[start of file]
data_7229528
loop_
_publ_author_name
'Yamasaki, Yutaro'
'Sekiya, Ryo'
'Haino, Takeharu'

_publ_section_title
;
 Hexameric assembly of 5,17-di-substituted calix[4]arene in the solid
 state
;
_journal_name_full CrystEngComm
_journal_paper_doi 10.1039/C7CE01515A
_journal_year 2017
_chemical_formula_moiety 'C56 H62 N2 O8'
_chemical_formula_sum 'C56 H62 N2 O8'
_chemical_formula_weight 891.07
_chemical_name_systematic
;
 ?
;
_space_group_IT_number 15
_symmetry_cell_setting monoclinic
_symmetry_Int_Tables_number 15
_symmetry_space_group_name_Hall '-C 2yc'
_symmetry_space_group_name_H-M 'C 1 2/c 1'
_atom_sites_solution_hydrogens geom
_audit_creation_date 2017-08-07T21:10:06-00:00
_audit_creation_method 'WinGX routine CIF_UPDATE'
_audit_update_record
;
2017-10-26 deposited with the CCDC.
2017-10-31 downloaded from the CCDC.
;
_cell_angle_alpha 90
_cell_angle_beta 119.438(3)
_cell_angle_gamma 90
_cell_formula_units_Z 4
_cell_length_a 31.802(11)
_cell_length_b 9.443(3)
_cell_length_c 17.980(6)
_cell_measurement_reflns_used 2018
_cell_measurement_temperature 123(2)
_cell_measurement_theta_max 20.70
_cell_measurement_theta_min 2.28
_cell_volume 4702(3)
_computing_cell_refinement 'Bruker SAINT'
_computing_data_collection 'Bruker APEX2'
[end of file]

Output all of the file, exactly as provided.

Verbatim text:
data_7229528
loop_
_publ_author_name
'Yamasaki, Yutaro'
'Sekiya, Ryo'
'Haino, Takeharu'

_publ_section_title
;
 Hexameric assembly of 5,17-di-substituted calix[4]arene in the solid
 state
;
_journal_name_full CrystEngComm
_journal_paper_doi 10.1039/C7CE01515A
_journal_year 2017
_chemical_formula_moiety 'C56 H62 N2 O8'
_chemical_formula_sum 'C56 H62 N2 O8'
_chemical_formula_weight 891.07
_chemical_name_systematic
;
 ?
;
_space_group_IT_number 15
_symmetry_cell_setting monoclinic
_symmetry_Int_Tables_number 15
_symmetry_space_group_name_Hall '-C 2yc'
_symmetry_space_group_name_H-M 'C 1 2/c 1'
_atom_sites_solution_hydrogens geom
_audit_creation_date 2017-08-07T21:10:06-00:00
_audit_creation_method 'WinGX routine CIF_UPDATE'
_audit_update_record
;
2017-10-26 deposited with the CCDC.
2017-10-31 downloaded from the CCDC.
;
_cell_angle_alpha 90
_cell_angle_beta 119.438(3)
_cell_angle_gamma 90
_cell_formula_units_Z 4
_cell_length_a 31.802(11)
_cell_length_b 9.443(3)
_cell_length_c 17.980(6)
_cell_measurement_reflns_used 2018
_cell_measurement_temperature 123(2)
_cell_measurement_theta_max 20.70
_cell_measurement_theta_min 2.28
_cell_volume 4702(3)
_computing_cell_refinement 'Bruker SAINT'
_computing_data_collection 'Bruker APEX2'